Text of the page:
Smoke rises from buildings due to heavy shelling in Daraa, Syria, on Thursday, Jan. 24, 2013 (Photo: AP)
Bloodstained clothes, charred facades of homes and collapsed buildings show the intensity of the fighting between the army and residents of the Druze mountain in southern Syria and the rebels of Daraa.
In Dahr al-Jabal, seven abandoned villas preside over a magnificent landscape from their perch 1,400 metres (more than 4,000 feet) above sea level.
Since mid-January, these imposing homes have served as a base for hundreds of insurgents preparing an attack on Sweida below, a city of 110,000 inhabitants.
But a snowstorm left them paralysed. Alerted by unusual movements in these summer homes, four members of the security services went to investigate, only to be slaughtered before they could return.
Two days of fighting ensued, leaving at least eight rebels dead, including their guide, Khaldun Zeineddine, a defected Druze officer with knowledge of the geography of the region, a provincial official said.
It was only the latest chapter of an undeclared war between the loyalist province and its rebel neighbour Daraa, known as the "cradle" of the uprising against President Bashar al-Assad for the first mass protests of March 2011.
Daraa, between the Druze mountain and the Sunni plateau of Harun, was also the hotbed of the Syrian revolt against the French mandate of 1925-1927.
On December 19, nearly 300 rebels attacked an army post in Mjeimar, 16 kilometres (10 miles) southwest of Sweida.
Walking across this red terrain, officer Abu Raed points to a group of black basalt boulders: "This was where Mohammed Jarad, brother-in-law of (Al-Qaeda in Iraq leader) Abu Musab al-Zarqawi, met his death," he said.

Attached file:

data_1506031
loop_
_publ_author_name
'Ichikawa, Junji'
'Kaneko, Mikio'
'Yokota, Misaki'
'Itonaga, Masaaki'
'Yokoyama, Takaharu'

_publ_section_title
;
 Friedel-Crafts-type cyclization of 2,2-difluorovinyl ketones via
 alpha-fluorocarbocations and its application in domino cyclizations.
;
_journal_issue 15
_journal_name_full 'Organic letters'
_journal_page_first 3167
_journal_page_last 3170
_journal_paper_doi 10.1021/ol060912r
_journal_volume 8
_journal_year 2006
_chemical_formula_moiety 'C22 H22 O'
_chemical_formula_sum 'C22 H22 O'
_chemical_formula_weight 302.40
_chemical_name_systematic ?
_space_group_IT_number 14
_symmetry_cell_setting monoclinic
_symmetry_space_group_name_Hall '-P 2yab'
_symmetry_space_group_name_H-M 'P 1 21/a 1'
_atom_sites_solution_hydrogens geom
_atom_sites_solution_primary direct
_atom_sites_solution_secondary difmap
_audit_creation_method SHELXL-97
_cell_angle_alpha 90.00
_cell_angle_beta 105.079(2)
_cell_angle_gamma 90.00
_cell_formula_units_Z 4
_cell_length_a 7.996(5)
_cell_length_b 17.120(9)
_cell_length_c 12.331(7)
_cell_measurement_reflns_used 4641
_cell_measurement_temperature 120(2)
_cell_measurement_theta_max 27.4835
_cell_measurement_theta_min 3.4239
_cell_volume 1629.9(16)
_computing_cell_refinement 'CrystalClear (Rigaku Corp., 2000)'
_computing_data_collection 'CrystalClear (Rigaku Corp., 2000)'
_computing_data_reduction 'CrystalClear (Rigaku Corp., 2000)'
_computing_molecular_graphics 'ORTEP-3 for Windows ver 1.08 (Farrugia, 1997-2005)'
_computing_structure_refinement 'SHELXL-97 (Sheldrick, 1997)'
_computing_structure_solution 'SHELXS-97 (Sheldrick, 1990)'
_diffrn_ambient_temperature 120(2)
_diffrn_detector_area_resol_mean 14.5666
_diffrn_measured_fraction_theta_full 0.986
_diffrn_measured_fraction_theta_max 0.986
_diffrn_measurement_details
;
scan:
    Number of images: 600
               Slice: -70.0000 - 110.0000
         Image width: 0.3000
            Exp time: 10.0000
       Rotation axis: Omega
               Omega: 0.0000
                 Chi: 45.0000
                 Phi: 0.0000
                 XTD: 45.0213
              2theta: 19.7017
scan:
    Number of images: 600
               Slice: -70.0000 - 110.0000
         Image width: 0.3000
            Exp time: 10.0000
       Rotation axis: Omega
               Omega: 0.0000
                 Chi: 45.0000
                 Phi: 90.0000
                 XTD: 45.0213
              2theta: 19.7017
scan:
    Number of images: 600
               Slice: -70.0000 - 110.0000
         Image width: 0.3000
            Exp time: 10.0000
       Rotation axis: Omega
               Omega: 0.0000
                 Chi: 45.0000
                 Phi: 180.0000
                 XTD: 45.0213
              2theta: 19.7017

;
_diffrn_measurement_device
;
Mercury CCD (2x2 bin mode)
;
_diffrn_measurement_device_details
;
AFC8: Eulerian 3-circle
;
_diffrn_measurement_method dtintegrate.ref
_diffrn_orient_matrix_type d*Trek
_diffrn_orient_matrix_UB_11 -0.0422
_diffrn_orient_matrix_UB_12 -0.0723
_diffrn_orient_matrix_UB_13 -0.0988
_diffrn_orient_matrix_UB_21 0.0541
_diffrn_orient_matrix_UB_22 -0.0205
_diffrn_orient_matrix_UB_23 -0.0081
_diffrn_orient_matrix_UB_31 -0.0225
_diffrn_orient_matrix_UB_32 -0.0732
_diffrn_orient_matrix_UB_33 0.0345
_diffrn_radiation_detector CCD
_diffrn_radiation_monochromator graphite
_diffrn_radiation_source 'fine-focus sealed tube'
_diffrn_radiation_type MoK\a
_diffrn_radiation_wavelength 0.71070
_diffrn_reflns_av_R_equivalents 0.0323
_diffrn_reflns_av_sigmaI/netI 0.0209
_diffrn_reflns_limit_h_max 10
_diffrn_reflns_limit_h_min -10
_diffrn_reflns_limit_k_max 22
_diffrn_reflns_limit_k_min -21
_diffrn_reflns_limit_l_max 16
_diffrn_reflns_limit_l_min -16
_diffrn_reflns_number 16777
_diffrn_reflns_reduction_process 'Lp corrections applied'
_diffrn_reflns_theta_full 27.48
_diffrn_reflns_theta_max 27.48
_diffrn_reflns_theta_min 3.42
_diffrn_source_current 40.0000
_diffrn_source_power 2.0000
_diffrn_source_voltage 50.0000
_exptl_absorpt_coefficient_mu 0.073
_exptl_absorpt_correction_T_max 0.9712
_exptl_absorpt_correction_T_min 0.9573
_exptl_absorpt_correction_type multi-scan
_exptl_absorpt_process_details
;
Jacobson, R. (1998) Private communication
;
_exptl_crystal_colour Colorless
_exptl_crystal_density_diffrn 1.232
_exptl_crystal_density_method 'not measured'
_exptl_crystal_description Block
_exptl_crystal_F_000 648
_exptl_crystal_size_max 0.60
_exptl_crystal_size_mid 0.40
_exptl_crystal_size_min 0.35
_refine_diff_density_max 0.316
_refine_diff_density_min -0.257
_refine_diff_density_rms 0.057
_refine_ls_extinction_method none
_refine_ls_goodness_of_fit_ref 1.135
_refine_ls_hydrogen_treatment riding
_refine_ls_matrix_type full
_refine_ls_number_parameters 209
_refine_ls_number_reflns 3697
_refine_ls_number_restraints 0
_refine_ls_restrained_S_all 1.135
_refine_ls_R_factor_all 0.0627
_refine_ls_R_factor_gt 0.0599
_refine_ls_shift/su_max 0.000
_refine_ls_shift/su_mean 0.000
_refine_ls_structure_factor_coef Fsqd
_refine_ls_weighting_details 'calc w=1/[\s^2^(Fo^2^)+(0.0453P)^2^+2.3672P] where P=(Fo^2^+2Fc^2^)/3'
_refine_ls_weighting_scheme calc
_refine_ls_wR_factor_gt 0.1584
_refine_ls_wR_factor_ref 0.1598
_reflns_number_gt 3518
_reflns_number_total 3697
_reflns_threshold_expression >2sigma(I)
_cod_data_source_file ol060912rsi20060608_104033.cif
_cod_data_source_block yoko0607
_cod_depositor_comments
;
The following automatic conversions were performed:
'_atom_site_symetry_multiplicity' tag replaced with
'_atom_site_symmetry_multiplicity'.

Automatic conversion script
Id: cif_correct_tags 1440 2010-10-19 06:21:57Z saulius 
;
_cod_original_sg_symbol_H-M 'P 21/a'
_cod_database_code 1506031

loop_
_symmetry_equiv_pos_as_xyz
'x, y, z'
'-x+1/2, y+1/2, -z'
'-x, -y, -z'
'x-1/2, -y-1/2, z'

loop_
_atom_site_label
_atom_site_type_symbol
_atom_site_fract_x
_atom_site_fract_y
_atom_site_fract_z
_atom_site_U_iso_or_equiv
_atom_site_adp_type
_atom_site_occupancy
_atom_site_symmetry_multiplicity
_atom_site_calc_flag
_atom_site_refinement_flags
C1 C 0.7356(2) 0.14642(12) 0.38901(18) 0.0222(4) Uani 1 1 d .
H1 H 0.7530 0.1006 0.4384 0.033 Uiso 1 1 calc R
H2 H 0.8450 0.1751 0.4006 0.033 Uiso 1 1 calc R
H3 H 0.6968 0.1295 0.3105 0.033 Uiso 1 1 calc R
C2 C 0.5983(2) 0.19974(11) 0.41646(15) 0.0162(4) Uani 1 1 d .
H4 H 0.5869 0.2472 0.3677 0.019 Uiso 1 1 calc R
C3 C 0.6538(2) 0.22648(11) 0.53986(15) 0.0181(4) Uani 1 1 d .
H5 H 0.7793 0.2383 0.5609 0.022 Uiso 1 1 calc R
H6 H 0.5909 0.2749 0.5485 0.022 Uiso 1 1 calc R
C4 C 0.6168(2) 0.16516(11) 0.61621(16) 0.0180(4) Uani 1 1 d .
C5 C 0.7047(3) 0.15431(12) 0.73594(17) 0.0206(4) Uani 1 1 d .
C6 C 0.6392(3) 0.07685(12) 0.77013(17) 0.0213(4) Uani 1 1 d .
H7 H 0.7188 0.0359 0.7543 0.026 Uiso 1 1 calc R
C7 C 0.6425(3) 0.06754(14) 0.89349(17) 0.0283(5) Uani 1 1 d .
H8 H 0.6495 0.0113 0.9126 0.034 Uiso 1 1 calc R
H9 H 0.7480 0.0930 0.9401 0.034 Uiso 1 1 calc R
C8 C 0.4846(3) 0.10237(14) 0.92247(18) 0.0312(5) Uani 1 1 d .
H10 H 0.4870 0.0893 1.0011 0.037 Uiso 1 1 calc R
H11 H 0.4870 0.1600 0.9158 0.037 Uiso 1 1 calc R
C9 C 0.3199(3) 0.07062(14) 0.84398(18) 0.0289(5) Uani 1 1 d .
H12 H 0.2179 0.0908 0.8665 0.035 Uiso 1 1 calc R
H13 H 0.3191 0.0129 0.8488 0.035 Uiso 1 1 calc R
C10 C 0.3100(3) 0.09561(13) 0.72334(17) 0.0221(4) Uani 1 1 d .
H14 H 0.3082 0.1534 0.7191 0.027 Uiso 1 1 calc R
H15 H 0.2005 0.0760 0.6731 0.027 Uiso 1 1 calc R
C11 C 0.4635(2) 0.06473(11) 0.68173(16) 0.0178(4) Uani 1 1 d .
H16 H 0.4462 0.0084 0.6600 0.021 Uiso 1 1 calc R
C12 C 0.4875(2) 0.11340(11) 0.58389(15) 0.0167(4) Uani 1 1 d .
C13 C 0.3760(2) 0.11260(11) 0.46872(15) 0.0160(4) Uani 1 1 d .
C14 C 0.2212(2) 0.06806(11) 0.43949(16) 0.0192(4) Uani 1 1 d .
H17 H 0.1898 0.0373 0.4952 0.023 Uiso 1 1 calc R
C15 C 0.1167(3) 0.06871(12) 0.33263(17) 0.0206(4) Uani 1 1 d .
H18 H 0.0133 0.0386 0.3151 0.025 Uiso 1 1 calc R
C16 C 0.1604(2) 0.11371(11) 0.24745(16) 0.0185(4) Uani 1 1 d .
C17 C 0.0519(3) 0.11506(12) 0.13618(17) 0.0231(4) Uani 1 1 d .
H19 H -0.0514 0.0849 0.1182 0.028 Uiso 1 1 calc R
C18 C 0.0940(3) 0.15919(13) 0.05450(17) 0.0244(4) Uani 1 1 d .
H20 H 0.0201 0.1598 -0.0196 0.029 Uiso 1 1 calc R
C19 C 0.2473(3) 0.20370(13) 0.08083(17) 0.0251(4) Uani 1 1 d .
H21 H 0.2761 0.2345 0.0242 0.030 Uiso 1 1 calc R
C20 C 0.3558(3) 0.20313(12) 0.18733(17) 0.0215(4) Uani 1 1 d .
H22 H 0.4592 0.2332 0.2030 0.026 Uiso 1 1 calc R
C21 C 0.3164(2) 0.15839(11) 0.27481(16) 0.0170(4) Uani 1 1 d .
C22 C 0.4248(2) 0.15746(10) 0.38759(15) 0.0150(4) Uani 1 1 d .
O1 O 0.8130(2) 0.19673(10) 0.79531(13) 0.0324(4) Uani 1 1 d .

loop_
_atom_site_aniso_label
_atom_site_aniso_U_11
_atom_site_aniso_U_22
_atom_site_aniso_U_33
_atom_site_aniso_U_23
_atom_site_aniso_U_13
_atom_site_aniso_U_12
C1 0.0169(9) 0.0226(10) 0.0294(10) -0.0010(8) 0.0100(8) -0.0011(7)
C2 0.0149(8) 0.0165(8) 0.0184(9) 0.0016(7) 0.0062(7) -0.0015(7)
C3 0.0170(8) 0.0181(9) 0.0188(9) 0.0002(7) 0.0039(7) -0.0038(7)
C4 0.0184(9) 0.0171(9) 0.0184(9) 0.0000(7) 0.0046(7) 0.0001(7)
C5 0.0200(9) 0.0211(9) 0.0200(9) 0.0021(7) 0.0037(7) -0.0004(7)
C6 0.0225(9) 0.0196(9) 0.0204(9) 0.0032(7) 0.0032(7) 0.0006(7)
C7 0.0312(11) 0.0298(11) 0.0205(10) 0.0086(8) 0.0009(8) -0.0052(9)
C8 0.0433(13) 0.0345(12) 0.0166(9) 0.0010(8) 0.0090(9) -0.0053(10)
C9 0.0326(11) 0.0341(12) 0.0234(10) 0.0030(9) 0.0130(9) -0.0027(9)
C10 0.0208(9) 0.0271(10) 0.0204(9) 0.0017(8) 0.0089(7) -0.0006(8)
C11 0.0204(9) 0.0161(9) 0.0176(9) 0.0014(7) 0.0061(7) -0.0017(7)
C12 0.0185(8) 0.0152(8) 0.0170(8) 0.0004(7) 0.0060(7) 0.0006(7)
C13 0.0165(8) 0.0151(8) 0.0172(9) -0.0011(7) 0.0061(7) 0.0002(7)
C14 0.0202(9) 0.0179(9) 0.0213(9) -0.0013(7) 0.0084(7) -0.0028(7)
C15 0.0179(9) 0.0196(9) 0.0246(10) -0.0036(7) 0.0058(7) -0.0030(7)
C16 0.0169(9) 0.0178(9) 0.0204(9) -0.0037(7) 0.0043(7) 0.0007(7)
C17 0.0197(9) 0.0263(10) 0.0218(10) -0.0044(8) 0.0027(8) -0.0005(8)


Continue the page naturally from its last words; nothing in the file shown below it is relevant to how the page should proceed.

"He was firing a BKC (Russian) machinegun when we killed him with 20 other terrorists" on January 14, Raed said, using the blanket term for Assad's opponents.
And there is not a week that passes in the region without incident.
Abductions of Druze officials in Daraa were rampant in May and June, prompting the inhabitants of Sweida to respond in kind, leaving behind a palpable distrust between the provinces, though Sweida hosts some 9,000 displaced people of Daraa.
"Recently, the rebels again kidnapped some 20 Druze villagers and now we are in a state of alert in 18 villages along the border with Daraa. Our men are armed and patrol day and night to prevent it from happening again," said Jihad al-Atrash at his home in Era.
The grandson of Emir Hassan al-Atrash, famous for having had nine wives during his lifetime including the renowned Druze singer Asmahan, was himself held for three hours by the hardline Islamist group, Al-Nusra Front.
In his olive-green uniform, the 56-year-old farmer emphasises the distinction between the people of Daraa "with whom we have historic relations" and the feared Al-Nusra Front against who "we are prepared to fight".
The two provinces are diametrically opposed in the current conflict. If Daraa chose rebellion, Sweida is firmly in regime hands.
"Despite the crisis in the country, we believe in the state and the law. We are against chaos and for justice. We are against extremist groups who want to violate security, said a top Druze cleric, Sheikh Hikmat Hajari.
"We support the national dialogue," presented by Assad, he said.
"These last 10 years we were able to deepen our relationship with Daraa, but unfortunately the dignitaries with whom we were in contact have lost their influence amid the recent chaos," said the sheikh at his home in Qanawat.